Acid Deposition Monitoring Program

What is Acid Deposition?

Acid deposition, a form of which includes acid raid, involves the fall of acidic components from the atmosphere to the Earth’s surface. This environmental concern arises mainly from the emissions of sulfur dioxide (SO2) and nitrogen oxides (NOx), which transform into acidic compounds in the atmosphere and precipitate back to the ground. 

In 2022, LICA developed an Acid Deposition Monitoring Strategy for the Cold Lake Region. Click below to download a copy.

How is Acid Deposition Monitored?

  1. Measuring Precipitation Acidity: Regular collection and analysis of rain, snow, and other forms of precipitation to determine their pH levels and chemical composition.
  2. Atmospheric Pollutant Tracking: Monitoring the air for SO2, NOx, and other pollutants that contribute to acid deposition.
  3. Dry Deposition Assessment: Some acidic components deposit in a dry form (gases and dust particles). Monitoring these is crucial for a full understanding of acid deposition impacts.
  4. Ecosystem Impact Studies: Investigating how acid deposition affects soils, water bodies, plants, and animals.
  5. Data Analysis and Modeling: Using collected data to understand trends, geographical distribution, and future projections of acid deposition.

What is LICA doing about acid deposition monitoring?

In 2021, LICA initiated a structured, phased expansion of our Acid Deposition Monitoring Program. The first phase (2021-22) involved developing a detailed monitoring strategy. This was followed by the second phase (2023-24), where we focused on implementing the monitoring strategies. From 2025 onwards, we’ve committed to continuously improving and refining the program, ensuring it remains effective and responsive to the evolving environmental landscape.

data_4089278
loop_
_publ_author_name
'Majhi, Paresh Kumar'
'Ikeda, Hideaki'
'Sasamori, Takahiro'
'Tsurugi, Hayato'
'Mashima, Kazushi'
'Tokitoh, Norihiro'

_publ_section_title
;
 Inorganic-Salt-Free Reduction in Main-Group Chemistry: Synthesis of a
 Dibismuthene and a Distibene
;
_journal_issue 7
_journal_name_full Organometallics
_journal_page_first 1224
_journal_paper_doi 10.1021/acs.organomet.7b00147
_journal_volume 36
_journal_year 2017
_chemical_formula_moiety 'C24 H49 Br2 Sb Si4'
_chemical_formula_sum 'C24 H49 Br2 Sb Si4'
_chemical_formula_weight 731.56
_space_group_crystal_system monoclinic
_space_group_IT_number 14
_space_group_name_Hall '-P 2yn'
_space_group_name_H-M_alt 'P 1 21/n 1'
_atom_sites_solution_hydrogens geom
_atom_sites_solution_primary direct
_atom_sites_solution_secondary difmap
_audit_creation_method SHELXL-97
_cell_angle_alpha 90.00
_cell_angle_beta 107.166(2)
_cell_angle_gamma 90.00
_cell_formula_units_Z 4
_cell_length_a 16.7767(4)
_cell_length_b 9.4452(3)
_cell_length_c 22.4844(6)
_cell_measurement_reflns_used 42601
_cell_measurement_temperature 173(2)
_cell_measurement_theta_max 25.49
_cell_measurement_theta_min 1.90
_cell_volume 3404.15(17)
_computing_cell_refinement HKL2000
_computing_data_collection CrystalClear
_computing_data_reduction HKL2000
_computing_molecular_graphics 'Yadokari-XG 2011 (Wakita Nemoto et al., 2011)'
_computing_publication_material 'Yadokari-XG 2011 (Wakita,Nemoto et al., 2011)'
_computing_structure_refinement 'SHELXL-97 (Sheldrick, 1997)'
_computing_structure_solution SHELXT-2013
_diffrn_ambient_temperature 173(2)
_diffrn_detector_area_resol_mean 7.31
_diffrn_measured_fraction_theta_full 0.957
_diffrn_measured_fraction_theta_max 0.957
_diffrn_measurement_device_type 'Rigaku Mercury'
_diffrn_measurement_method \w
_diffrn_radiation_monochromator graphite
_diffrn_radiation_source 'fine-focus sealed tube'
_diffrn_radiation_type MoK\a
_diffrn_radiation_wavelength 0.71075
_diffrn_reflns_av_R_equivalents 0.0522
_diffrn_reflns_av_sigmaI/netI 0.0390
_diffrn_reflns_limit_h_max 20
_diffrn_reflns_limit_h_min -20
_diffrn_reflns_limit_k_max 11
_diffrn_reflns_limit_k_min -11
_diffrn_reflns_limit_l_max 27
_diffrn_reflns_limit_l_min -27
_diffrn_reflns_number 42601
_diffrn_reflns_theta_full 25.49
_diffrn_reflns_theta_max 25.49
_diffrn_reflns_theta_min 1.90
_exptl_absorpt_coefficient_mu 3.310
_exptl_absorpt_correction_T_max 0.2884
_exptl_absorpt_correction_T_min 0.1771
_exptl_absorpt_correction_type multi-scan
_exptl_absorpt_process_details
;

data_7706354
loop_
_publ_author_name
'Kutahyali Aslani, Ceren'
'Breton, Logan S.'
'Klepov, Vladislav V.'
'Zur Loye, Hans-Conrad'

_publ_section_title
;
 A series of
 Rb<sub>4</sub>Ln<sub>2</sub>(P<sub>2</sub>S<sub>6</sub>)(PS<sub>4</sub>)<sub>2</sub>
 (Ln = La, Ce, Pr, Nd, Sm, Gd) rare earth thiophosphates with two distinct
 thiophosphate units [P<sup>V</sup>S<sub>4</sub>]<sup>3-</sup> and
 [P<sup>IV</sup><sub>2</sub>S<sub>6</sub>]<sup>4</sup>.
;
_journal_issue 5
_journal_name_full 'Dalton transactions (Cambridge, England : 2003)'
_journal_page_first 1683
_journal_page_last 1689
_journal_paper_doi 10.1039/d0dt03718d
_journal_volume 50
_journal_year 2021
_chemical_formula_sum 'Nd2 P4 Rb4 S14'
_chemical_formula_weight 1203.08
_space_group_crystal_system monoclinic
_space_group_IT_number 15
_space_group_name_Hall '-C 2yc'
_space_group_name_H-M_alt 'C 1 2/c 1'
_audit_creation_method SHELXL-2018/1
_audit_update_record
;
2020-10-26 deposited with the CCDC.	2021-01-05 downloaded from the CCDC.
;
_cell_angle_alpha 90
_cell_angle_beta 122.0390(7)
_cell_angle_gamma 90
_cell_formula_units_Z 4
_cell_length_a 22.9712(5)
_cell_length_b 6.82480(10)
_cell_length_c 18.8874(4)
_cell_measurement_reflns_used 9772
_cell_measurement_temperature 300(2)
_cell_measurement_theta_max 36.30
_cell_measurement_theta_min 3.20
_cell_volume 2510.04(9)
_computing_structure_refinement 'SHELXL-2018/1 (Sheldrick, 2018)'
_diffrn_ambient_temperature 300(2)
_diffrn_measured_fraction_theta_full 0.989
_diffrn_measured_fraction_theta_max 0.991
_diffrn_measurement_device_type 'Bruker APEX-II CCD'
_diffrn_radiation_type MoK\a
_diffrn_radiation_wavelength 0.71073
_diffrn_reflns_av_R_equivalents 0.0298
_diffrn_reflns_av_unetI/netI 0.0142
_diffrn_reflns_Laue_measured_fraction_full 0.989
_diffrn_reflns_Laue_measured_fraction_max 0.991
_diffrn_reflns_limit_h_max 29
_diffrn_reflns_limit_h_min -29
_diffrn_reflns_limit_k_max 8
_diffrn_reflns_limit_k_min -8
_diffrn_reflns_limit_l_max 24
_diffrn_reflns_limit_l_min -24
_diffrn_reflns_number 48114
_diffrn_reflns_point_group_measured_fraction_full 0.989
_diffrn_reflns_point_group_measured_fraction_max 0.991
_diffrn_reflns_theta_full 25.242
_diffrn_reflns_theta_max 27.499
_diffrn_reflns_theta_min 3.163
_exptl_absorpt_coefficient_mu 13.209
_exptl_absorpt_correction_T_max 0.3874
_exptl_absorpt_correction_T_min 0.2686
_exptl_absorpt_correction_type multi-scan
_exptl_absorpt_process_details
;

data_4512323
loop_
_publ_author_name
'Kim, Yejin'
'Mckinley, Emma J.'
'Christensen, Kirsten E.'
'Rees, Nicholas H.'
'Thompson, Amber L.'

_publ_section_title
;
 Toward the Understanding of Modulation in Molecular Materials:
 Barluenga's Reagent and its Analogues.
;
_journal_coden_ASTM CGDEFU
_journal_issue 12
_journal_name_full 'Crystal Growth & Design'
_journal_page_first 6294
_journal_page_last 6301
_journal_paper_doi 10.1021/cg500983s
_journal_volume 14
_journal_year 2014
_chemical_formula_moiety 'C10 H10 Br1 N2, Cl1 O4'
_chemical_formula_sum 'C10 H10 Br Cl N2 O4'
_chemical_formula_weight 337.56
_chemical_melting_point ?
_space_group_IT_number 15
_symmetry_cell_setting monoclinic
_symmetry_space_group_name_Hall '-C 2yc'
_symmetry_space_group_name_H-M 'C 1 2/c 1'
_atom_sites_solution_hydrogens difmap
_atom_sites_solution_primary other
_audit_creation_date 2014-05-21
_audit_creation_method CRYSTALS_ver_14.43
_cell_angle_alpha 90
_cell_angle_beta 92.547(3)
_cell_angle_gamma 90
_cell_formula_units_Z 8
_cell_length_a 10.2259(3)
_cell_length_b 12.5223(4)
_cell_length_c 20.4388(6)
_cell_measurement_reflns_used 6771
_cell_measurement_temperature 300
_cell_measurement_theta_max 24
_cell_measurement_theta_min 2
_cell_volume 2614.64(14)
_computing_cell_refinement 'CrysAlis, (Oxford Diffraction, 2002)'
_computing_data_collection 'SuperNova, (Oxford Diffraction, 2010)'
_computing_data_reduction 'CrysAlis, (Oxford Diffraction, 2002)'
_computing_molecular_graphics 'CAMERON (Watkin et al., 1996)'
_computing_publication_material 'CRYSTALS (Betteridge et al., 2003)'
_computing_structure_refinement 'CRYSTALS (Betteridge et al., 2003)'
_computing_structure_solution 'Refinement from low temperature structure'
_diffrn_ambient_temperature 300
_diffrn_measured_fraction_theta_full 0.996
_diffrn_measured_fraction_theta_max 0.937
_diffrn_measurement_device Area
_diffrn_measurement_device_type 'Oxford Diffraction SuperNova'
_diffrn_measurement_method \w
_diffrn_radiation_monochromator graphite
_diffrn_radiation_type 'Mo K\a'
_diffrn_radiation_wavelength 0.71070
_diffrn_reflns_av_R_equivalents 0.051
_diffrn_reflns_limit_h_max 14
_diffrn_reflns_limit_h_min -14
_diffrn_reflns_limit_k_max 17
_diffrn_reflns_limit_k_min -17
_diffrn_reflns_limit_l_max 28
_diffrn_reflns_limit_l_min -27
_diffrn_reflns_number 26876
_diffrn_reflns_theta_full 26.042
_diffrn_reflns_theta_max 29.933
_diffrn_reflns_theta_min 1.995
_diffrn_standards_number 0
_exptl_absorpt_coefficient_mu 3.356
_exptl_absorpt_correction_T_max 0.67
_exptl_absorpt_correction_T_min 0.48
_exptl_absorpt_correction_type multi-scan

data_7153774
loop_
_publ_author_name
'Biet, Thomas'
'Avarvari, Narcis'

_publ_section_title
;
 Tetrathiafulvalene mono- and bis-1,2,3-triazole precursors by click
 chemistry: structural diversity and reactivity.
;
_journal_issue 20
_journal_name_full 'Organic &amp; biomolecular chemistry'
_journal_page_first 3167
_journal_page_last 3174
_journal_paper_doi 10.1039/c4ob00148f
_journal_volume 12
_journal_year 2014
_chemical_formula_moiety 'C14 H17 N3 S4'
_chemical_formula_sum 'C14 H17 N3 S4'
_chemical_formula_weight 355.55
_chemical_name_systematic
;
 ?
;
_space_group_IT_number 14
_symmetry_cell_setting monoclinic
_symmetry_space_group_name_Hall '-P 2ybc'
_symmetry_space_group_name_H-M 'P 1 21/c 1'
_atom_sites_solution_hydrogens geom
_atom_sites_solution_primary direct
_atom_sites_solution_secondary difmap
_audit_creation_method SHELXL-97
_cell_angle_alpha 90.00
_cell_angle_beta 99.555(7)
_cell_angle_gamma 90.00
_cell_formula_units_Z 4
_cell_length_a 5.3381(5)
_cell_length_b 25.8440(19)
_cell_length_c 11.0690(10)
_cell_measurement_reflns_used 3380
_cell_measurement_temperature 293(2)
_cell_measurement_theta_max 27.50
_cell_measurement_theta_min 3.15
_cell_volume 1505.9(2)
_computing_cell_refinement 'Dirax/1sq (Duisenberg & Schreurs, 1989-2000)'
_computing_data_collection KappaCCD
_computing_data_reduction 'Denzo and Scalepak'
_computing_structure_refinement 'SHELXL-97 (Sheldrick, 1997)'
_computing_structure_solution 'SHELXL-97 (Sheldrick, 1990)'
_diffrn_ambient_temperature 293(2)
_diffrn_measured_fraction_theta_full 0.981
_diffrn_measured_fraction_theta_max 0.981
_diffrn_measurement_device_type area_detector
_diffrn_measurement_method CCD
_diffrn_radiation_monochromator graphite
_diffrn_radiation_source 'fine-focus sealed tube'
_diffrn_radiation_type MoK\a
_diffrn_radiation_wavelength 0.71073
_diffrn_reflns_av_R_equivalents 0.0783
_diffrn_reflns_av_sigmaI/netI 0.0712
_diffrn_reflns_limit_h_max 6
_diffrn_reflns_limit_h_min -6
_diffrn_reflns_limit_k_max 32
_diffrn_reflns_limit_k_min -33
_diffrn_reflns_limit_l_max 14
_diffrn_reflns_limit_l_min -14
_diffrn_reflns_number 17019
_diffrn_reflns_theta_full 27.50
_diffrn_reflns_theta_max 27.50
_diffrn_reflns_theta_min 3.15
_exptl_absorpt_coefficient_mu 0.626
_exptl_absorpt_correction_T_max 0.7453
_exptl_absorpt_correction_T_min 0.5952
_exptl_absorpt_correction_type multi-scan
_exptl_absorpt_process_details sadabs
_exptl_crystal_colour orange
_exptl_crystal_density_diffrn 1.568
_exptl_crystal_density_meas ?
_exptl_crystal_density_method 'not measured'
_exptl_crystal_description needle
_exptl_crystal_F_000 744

Overseeing this work is the Acid Deposition Monitoring Expansion Committee (ADMPEC), a working committee that exemplifies LICA’s commitment to collaboration. Comprised of stakeholders from industry, government, indigenous communities, and the general public, the ADMPEC brings together a wide array of insights, expertise, and support, ensuring that our acid deposition monitoring program is both comprehensive and effective.

The pathway of acid deposition in our environment involves: (1) Emissions: The release of sulfur dioxide (SO2) and oxides of nitrogen (NOx) into the air. (2) Transformation: These pollutants transform into acidic particles in the atmosphere. (3) Deposition: The acidic particles descend to the earth as wet (rain, snow) and dry (dust) deposition. (4) Impact: These particles potentially cause harmful effects on our soil, forests, streams, and lakes. Adapted from USEPA 2021.